The engineering students in question, tested the spaghetti to calculate its material properties (how much force it could take and how much it bent for a certain amount of force). Instead of designing the whole dome as one unit, they approached it as a series of 10 arches, which combined together make a dome. Using some trigonometry they were able to work out the best shape for the arches. They then used some engineering software to check that there were no particular weak spots and that the whole structure would be working hard before any one part broke. By separating the dome into 2D arches, they could build the dome flat and them assemble it, making it easier to build well.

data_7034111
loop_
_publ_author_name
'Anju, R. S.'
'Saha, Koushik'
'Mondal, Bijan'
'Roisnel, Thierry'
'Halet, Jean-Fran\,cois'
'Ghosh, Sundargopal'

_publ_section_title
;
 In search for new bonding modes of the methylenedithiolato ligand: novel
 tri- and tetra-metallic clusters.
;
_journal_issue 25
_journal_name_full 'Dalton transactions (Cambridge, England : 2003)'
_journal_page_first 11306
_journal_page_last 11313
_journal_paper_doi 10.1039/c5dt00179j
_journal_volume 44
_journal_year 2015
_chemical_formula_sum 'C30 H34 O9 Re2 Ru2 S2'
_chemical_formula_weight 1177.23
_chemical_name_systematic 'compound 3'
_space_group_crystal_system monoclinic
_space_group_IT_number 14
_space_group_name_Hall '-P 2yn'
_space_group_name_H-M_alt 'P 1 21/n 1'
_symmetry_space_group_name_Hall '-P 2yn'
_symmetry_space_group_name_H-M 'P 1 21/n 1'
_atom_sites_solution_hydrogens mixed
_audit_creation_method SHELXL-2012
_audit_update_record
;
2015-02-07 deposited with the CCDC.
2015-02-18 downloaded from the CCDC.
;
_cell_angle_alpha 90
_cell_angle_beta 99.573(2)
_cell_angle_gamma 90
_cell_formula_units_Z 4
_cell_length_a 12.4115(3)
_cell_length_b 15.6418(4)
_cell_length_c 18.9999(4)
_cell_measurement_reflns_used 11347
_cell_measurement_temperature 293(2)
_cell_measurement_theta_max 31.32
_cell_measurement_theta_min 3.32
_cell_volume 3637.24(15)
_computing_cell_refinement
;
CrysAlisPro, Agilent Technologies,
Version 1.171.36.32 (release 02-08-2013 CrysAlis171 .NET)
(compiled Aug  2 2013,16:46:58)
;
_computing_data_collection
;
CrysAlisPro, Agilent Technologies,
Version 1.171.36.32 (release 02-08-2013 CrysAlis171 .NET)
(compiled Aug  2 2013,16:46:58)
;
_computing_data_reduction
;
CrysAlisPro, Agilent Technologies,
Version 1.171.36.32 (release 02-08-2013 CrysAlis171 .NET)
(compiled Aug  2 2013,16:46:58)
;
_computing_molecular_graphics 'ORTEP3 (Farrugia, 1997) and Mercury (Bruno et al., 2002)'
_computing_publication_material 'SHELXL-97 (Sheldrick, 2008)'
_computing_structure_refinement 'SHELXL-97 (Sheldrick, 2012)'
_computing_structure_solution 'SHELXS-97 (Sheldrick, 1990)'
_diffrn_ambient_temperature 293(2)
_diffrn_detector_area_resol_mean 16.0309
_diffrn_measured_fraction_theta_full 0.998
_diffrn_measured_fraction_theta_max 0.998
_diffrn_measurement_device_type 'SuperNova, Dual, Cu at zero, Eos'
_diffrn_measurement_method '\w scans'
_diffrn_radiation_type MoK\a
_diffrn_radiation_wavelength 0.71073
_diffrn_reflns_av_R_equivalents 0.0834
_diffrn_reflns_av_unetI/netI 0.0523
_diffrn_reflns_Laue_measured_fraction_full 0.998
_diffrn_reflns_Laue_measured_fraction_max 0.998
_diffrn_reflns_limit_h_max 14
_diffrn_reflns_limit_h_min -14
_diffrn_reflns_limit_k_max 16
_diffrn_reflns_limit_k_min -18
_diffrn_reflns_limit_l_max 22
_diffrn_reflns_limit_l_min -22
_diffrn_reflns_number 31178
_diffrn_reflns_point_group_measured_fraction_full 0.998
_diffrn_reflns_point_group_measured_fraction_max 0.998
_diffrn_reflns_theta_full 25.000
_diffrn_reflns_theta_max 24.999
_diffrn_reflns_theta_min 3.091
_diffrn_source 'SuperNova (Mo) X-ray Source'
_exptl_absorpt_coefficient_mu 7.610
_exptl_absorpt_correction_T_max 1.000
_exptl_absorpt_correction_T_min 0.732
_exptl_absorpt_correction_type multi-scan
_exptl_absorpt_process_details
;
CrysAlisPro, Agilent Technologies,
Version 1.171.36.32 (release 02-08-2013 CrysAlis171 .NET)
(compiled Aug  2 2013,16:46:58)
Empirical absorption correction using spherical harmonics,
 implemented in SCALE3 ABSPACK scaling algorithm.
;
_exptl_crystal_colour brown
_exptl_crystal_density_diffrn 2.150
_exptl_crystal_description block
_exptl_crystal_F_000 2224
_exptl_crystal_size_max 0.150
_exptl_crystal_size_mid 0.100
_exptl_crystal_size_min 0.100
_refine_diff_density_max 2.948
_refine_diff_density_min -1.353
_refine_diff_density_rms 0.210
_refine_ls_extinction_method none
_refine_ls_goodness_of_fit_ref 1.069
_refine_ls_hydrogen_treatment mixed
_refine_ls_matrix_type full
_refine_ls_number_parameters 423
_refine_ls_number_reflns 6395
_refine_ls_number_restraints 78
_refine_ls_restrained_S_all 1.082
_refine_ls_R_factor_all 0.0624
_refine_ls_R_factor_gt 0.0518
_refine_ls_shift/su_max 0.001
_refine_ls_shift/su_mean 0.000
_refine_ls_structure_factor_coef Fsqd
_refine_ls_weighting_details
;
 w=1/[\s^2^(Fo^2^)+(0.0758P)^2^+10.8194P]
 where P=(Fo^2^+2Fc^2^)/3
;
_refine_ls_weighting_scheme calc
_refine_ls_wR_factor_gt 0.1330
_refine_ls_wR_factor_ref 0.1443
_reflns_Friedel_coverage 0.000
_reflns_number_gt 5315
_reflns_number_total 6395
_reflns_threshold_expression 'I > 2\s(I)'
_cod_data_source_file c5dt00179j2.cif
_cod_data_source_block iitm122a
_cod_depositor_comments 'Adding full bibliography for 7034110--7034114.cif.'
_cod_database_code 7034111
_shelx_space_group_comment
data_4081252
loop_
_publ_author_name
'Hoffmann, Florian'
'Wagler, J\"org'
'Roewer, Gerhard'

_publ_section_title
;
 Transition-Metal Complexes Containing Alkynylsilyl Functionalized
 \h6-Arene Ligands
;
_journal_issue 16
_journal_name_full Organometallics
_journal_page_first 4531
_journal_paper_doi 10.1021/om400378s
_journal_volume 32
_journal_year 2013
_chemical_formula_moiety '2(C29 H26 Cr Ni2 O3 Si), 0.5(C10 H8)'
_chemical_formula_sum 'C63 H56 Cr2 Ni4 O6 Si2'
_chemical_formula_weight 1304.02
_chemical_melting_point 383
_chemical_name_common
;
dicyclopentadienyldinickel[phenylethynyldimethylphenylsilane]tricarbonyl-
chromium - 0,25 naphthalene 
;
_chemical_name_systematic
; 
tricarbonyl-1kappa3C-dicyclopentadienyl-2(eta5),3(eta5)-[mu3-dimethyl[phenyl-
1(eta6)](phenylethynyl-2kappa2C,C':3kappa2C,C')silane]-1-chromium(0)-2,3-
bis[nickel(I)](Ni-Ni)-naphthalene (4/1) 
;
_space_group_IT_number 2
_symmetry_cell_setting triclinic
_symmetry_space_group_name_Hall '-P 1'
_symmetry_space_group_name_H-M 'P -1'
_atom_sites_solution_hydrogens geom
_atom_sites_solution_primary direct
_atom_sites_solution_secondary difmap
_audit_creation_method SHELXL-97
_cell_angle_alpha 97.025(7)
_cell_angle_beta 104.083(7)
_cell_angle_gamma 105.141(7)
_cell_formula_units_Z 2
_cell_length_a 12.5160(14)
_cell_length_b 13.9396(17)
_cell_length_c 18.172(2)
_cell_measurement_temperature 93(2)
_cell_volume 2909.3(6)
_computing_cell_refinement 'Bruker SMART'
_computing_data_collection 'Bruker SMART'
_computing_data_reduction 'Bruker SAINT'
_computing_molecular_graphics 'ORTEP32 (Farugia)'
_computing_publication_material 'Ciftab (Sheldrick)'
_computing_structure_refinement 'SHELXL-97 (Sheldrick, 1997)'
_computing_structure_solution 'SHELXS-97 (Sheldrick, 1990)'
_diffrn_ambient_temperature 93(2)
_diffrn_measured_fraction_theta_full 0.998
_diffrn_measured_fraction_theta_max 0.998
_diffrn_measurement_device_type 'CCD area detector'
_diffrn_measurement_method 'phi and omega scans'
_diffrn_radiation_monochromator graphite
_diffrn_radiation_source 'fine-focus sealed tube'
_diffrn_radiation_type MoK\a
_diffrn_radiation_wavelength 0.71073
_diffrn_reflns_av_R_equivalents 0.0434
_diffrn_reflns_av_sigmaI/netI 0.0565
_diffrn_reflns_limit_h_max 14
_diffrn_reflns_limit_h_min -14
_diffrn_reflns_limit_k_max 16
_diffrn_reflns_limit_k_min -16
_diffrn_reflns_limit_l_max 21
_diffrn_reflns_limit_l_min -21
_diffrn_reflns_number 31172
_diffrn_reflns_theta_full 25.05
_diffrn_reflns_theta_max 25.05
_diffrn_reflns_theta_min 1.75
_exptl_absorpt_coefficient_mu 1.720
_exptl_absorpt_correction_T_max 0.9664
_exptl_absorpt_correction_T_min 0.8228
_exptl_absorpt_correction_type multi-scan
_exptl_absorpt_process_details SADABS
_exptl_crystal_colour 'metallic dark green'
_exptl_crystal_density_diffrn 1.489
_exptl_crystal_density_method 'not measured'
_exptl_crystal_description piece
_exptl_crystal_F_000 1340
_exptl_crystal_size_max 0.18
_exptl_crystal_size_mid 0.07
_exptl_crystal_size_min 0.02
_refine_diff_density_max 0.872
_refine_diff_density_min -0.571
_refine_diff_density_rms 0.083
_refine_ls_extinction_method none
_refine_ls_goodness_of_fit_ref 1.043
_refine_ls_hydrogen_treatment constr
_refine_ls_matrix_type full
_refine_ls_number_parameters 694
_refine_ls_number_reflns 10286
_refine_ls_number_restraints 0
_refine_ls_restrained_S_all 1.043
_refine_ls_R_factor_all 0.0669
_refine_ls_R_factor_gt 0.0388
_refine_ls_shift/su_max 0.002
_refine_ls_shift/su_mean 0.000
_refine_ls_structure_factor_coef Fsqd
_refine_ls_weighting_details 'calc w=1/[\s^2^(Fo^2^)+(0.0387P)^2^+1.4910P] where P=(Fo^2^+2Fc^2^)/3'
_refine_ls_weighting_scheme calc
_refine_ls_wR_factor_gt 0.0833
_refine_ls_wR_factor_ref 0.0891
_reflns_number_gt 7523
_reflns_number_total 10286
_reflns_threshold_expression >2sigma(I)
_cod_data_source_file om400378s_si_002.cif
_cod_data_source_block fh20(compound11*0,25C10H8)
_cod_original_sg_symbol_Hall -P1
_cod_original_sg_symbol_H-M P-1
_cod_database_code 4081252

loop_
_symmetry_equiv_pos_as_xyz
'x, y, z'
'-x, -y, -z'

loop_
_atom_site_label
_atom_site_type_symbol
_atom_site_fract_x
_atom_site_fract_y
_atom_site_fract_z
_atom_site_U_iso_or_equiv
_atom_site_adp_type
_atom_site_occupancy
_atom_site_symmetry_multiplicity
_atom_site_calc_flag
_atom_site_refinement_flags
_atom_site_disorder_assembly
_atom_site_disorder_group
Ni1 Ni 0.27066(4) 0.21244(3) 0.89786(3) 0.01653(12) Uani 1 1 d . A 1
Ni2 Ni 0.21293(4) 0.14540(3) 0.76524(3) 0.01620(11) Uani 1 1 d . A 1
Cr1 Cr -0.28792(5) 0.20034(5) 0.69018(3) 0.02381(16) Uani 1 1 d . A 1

Spaghetti dome 3D and section
Spaghetti dome 3D and section

So what was the benefit of having a structural engineer? Well if a smart person had designed something and built it well, it might be expected to hold a few kilograms. The ‘engineered’ spaghetti dome held 195.5kg! Slightly more than the 190kg predicted. It performed so well that the engineering department had to bring in a new testing rig, as their first one only went up to 100kg.

So what’s the point of having a structural engineer? Well a structural engineer helps you to get every ounce of strength out of the structure. So although their services cost money, they can design something which is easier to build and without additional materials, which are wasteful and expensive.

If you speak German, you can read more about this example here.

16 thoughts on “What’s the point of having a structural engineer?